The confusion over the RCMP leadership marks the initial investigation into the NS mass shooting Pi News

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Halifax – In northern Nova Scotia two years ago, when someone disguised as a mountain began killing people, there was considerable confusion over who was responsible for the RCMP operation, newly released documents show.

The public inquiry into the tragedy also heard about the “chaos in communication” on April 18-19, 2020, when 22 people were killed in the worst shooting in modern Canadian history.

Summary of Evidence on RCMP Command Decisions Released on Tuesday The inquiry was reminded that the first sign of trouble came at 10:01 pm on April 18, 2020. It was then that Jamie Blair, a resident of rural Portof, NS, called 911 to report that her husband had been shot by a “big gun.”

When the gunman entered his home, Blair said shortly before he was shot, the attacker had a “next and named” police car but he was not a police officer.

At the time, Staff Sgt. Brian Rehl, who followed RCMP protocol and was RCMP’s risk manager at its operational contact center in nearby Truro, NS, immediately accepted the command.

Within the next 30 minutes, as reports of more deadly shootings came in, Rehill was involved in the RCMP’s critical incident command structure, and he enlisted the help of four staff members, Steve Holiday, Audi McCallum, Al Carroll and Jeff West.

The 130-page document contains excerpts from an interview with Holiday, who arrived at the RCMP unit in Bible Hill, NS, at 11:30 pm, making it clear that he believed he was responsible for “the overall operation.”

But Holiday, the district’s executive officer, told investigators that he had decided to leave Rehill in control of resources as the “current incident commander”.

“I decided to leave Brian in that role,” he told investigators.

Meanwhile, Al Carroll – Colchester County District Commander – told authorities that Rehil had “orders” until 11:45 p.m.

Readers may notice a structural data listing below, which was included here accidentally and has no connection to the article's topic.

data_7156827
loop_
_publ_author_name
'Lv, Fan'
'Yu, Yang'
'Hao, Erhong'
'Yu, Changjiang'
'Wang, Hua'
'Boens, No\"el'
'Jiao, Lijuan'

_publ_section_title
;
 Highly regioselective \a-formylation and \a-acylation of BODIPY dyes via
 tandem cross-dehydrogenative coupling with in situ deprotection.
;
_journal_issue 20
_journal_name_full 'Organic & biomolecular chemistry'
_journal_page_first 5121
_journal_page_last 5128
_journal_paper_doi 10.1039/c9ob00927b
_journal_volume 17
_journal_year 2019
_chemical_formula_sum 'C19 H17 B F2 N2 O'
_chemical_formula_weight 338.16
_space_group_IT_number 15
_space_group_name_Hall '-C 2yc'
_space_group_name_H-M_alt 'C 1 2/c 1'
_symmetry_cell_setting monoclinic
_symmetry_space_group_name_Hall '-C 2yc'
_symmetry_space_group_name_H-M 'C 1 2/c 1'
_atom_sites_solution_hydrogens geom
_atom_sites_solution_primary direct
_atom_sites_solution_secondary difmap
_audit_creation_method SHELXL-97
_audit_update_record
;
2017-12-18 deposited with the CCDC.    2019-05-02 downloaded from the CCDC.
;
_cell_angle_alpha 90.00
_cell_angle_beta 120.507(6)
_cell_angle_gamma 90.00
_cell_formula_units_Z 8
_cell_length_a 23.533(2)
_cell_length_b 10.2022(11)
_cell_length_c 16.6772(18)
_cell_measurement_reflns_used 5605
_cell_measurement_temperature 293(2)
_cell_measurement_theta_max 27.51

In an interview with the commission last year, Rehill said his understanding was that the trained complex incident commander – Jeff West – would be the “initial critical incident commander” until that night.

Similarly, there was another RCMP officer that night: Sgt. Andy O’Brien, Officer-in-Charge of Bible Hill Division Operations. Although he had been out of duty and had four drinks, O’Brien later recovered his handheld radio from the unit – with the help of his wife – and joined in providing guidance to the investigating officers.

The question of who was in charge during those important early morning hours was mentioned in an earlier Occupational Health and Safety Report, which violated the RCMP Federal Labor Code and failed to ensure that employees had the necessary oversight.

In a March 29 report, investigator Lorna Macmillan said public works officials were operating in a “chaotic environment of who has command and control of the situation.”

Macmillan concluded that supervisors’ training did not provide supervisors with the necessary skills to allow them to manage a significant outburst, such as an active shooting in a large outdoor, rural environment. “

RCMP Corporal Tim Mills, who was in charge of the Tactical Response Unit at the time, testified on Monday that he and a group of 12 people received limited direction when they tried to find the killer on the second day.

Roger Burrill Mills, senior counsel for the trial, asked: “When you respond, does anyone guide your response locations while the offender is moving?”

“No, no,” Mills replied, as he retired from the army.

As for the senior mountains involved, the latest document mentions subt. Darren Campbell and Chief Assistant. Chris Leather. But given some details, Campbell agreed to deploy a key incident commander at 10:46 pm and followed up with an email indicating that there had been “multiple shootings”. The document states that it is not clear who received this email.

At 11:08 p.m., Leather sent a text message to Campbell stating that he was aware of the “double murder and the man who fired the shots north of Troy.” Campbell responded by confirming that he had acknowledged an important incident commander, but did not provide further details.

April 19, 2020 at 1:19 a.m., Staff Sgt. Jeff West took charge as a key incident commander at a command post in the Great Village, NS, about 10 kilometers east of Port-au-Prince. But he could not announce the change after five minutes due to high traffic on RCMB radios.

During most of the initial investigation the police heard that the communication with the two-way radio was confusing, mainly because the computer could not handle the number of incoming calls. RCMP Cpl. Emergency response team member Trent Milton, who testified Monday, said there was “confusion in communications.”

Under investigation by Robert Pinio, a lawyer representing the families of the 14 victims, the RCMP official said, “Most people tried to sound on the radio, which led to chaos.”

And when the staff sergeant. At 10:20 a.m. on April 19, 2020, Don McCullough took charge as the Commander-in-Chief, and he was unable to broadcast the change of command until 11:21 a.m. because the wind waves were blocked.

The gunman at the inquest, Gabriel Wortman, a 51-year-old dental technician, was shot dead by two mountaineers just before 11:30 a.m. when he stopped at a gas station north of Halifax to refuel his stolen car.

This report by The Canadian Press was first published on May 17, 2022.

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